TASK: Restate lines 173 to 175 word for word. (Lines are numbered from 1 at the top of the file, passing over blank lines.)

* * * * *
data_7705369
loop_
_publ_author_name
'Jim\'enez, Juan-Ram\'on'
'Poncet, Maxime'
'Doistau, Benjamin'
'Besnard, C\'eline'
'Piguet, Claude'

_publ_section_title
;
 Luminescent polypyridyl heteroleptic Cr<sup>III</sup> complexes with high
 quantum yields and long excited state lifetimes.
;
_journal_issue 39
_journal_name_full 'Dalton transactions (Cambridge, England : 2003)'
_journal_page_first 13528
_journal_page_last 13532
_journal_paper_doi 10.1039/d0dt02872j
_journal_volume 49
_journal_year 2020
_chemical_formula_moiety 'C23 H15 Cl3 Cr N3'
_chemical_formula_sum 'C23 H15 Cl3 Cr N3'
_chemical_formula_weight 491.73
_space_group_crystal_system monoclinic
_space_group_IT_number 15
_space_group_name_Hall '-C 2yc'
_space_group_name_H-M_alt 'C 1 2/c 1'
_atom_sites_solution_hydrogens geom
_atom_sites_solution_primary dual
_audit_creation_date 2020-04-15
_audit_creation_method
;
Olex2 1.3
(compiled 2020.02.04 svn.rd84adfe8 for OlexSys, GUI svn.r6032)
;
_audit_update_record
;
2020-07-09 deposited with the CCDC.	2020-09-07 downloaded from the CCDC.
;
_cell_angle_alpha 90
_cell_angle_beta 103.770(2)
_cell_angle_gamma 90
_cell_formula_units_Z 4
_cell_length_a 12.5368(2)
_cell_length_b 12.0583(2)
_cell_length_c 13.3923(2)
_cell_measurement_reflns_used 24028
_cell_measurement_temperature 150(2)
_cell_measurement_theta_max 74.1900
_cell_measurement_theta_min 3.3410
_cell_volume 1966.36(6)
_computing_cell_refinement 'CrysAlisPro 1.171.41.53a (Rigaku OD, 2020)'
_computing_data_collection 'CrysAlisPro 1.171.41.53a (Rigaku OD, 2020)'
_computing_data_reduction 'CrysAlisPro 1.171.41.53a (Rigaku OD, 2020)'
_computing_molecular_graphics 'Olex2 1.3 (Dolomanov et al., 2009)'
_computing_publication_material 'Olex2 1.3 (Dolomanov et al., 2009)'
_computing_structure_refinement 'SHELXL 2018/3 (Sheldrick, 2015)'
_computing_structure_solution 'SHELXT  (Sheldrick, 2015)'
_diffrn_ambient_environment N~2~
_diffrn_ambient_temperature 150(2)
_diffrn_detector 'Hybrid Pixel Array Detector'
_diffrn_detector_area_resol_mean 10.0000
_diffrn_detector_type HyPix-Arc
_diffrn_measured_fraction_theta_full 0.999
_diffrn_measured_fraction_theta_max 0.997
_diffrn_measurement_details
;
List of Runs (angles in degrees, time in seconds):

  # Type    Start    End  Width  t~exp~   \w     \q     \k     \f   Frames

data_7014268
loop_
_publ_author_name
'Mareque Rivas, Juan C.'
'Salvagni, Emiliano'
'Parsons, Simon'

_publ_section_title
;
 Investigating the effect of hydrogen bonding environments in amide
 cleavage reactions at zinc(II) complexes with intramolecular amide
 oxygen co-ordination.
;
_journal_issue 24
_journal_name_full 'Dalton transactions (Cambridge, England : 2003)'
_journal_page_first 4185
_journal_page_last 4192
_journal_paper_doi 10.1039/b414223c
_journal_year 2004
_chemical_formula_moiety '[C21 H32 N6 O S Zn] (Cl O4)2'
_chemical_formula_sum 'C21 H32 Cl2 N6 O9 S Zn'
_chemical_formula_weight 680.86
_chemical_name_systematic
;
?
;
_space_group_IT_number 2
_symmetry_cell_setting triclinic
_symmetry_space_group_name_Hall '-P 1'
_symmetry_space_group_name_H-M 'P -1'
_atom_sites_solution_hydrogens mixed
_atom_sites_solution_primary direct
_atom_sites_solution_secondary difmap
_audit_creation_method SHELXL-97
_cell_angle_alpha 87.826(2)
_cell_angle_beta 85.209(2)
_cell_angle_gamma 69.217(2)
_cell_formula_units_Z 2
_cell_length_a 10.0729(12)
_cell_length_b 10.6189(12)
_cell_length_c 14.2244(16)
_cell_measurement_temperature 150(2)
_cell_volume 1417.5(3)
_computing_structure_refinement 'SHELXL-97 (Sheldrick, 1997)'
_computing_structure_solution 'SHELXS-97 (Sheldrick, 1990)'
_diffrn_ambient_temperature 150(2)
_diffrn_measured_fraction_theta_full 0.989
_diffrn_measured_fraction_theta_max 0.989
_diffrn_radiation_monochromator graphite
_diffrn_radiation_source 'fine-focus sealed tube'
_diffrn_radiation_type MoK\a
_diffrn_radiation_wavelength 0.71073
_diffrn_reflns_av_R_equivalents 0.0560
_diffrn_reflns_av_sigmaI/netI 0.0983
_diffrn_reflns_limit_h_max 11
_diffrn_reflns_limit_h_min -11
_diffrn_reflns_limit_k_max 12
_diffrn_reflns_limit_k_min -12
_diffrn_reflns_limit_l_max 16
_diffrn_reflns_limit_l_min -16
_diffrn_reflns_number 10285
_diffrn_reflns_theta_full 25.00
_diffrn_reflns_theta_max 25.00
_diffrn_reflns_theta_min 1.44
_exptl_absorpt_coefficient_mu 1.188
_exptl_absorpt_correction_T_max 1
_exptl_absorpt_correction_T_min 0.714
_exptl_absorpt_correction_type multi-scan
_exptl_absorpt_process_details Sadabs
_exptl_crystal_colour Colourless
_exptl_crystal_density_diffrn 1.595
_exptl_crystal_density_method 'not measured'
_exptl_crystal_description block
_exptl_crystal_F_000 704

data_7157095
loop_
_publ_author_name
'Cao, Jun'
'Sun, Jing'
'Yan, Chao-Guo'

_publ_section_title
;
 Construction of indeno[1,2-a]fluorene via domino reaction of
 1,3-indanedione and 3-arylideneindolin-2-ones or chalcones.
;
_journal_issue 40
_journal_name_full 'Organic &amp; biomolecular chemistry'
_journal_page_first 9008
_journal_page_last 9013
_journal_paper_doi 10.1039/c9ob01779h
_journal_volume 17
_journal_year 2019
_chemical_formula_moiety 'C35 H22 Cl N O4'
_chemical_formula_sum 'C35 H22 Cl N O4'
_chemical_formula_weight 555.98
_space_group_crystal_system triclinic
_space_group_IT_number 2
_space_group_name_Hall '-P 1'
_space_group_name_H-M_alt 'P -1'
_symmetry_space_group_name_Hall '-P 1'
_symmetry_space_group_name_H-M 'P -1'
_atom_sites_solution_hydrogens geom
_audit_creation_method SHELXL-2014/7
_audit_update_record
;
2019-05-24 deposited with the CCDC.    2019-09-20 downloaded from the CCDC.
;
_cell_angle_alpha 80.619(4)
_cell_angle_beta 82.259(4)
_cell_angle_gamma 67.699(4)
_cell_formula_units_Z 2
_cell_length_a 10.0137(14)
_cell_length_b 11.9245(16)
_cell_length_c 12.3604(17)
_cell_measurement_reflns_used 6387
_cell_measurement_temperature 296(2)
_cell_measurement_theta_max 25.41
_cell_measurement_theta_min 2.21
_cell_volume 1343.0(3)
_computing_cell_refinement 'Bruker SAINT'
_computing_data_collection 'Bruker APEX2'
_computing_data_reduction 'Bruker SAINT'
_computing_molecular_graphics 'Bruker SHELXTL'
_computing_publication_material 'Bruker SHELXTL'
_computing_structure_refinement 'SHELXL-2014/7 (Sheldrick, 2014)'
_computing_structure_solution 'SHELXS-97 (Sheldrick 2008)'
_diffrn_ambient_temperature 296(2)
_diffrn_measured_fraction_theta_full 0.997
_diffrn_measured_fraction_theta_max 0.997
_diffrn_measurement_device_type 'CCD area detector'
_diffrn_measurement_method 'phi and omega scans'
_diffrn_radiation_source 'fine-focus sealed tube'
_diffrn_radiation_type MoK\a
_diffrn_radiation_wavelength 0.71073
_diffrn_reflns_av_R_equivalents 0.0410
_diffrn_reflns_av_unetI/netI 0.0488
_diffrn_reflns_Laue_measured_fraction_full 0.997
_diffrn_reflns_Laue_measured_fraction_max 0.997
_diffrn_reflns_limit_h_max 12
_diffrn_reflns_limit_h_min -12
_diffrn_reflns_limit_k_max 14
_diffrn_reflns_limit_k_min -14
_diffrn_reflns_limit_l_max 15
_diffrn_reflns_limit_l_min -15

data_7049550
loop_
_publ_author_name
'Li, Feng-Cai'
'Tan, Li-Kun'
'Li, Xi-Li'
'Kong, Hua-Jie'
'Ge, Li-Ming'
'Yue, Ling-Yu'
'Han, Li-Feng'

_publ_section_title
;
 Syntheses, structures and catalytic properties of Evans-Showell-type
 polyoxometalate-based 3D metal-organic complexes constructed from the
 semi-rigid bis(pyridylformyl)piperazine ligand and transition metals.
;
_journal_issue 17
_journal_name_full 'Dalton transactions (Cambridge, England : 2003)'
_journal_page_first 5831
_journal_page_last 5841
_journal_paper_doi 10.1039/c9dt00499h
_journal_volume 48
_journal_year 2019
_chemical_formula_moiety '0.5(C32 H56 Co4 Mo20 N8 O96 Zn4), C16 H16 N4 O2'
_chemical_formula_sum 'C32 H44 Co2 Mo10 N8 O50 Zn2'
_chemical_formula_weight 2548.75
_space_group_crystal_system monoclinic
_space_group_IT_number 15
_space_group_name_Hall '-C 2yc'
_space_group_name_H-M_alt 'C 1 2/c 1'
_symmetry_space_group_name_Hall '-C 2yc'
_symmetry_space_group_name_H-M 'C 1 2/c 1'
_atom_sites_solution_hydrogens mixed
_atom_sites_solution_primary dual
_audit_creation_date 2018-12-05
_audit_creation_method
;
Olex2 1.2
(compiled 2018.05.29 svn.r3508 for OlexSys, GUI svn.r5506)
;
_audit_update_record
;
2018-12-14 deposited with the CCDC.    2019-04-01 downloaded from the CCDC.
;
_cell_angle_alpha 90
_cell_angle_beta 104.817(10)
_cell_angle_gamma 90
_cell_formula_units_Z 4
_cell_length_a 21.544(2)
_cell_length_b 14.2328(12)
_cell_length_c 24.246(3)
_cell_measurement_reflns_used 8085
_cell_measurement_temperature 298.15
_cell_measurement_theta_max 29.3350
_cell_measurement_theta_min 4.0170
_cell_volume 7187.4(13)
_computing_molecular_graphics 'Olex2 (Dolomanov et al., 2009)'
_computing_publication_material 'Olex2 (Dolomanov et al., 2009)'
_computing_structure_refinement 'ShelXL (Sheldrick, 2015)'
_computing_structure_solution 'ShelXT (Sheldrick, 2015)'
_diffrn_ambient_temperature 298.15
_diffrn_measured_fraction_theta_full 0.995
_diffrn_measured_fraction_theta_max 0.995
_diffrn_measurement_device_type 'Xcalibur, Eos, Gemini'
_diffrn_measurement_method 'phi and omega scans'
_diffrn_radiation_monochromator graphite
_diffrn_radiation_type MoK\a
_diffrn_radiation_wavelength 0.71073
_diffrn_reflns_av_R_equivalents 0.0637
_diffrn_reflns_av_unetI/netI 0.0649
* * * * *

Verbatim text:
;
2019-05-24 deposited with the CCDC.    2019-09-20 downloaded from the CCDC.
;